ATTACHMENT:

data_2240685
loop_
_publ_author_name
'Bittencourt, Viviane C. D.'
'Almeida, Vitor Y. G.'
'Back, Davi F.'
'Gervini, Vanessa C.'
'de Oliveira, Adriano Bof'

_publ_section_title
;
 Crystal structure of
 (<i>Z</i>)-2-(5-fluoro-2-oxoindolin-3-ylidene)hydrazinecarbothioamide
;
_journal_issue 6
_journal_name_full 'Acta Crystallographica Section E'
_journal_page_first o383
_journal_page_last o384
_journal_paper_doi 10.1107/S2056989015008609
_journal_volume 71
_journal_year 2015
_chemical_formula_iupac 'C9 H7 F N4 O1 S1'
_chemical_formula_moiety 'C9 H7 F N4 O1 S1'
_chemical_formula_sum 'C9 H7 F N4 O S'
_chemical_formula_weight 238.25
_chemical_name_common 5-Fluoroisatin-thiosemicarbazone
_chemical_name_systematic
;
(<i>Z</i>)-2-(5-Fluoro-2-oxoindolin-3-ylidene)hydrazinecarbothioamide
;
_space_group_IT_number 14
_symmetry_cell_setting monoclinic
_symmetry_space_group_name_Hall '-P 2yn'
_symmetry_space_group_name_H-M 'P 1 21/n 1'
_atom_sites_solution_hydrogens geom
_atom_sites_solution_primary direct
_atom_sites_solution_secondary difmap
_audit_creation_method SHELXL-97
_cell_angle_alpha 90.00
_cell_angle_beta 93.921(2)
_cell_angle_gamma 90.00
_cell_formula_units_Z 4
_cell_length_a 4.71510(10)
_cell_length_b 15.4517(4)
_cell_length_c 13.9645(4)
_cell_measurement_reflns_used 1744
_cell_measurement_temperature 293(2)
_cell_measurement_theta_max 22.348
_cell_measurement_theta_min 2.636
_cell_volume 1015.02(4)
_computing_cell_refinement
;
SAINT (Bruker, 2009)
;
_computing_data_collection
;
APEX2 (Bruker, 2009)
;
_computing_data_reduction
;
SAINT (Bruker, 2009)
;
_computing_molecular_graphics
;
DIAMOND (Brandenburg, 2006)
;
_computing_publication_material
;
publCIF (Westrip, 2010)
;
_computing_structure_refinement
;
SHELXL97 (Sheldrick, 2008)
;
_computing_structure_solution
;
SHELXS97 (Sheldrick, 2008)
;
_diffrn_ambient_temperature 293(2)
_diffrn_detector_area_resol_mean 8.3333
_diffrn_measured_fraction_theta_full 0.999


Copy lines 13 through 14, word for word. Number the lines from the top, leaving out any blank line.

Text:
;
_journal_issue 6